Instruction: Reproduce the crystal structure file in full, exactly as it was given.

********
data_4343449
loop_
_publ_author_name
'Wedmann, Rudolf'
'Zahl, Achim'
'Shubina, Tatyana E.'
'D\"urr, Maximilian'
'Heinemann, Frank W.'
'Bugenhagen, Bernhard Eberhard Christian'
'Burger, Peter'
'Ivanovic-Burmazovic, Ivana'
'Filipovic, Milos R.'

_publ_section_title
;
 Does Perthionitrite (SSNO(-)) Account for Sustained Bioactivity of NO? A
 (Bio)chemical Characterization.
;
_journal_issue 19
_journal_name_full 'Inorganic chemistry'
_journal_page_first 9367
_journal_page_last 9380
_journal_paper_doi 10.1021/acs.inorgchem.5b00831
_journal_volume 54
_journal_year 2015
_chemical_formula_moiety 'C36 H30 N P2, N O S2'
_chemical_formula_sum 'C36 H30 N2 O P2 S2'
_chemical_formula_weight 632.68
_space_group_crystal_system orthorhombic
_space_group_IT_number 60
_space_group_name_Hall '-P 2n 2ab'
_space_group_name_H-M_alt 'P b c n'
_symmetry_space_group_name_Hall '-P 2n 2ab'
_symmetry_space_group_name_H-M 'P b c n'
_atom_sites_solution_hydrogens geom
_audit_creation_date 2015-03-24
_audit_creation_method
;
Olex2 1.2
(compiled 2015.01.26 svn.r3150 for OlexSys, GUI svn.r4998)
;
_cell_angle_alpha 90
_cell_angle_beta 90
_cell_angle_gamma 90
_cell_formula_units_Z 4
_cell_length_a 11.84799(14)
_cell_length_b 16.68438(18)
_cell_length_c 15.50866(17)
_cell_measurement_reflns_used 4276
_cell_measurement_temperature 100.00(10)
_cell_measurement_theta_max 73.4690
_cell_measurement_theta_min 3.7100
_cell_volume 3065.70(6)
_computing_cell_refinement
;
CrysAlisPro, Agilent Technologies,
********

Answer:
data_4343449
loop_
_publ_author_name
'Wedmann, Rudolf'
'Zahl, Achim'
'Shubina, Tatyana E.'
'D\"urr, Maximilian'
'Heinemann, Frank W.'
'Bugenhagen, Bernhard Eberhard Christian'
'Burger, Peter'
'Ivanovic-Burmazovic, Ivana'
'Filipovic, Milos R.'

_publ_section_title
;
 Does Perthionitrite (SSNO(-)) Account for Sustained Bioactivity of NO? A
 (Bio)chemical Characterization.
;
_journal_issue 19
_journal_name_full 'Inorganic chemistry'
_journal_page_first 9367
_journal_page_last 9380
_journal_paper_doi 10.1021/acs.inorgchem.5b00831
_journal_volume 54
_journal_year 2015
_chemical_formula_moiety 'C36 H30 N P2, N O S2'
_chemical_formula_sum 'C36 H30 N2 O P2 S2'
_chemical_formula_weight 632.68
_space_group_crystal_system orthorhombic
_space_group_IT_number 60
_space_group_name_Hall '-P 2n 2ab'
_space_group_name_H-M_alt 'P b c n'
_symmetry_space_group_name_Hall '-P 2n 2ab'
_symmetry_space_group_name_H-M 'P b c n'
_atom_sites_solution_hydrogens geom
_audit_creation_date 2015-03-24
_audit_creation_method
;
Olex2 1.2
(compiled 2015.01.26 svn.r3150 for OlexSys, GUI svn.r4998)
;
_cell_angle_alpha 90
_cell_angle_beta 90
_cell_angle_gamma 90
_cell_formula_units_Z 4
_cell_length_a 11.84799(14)
_cell_length_b 16.68438(18)
_cell_length_c 15.50866(17)
_cell_measurement_reflns_used 4276
_cell_measurement_temperature 100.00(10)
_cell_measurement_theta_max 73.4690
_cell_measurement_theta_min 3.7100
_cell_volume 3065.70(6)
_computing_cell_refinement
;
CrysAlisPro, Agilent Technologies,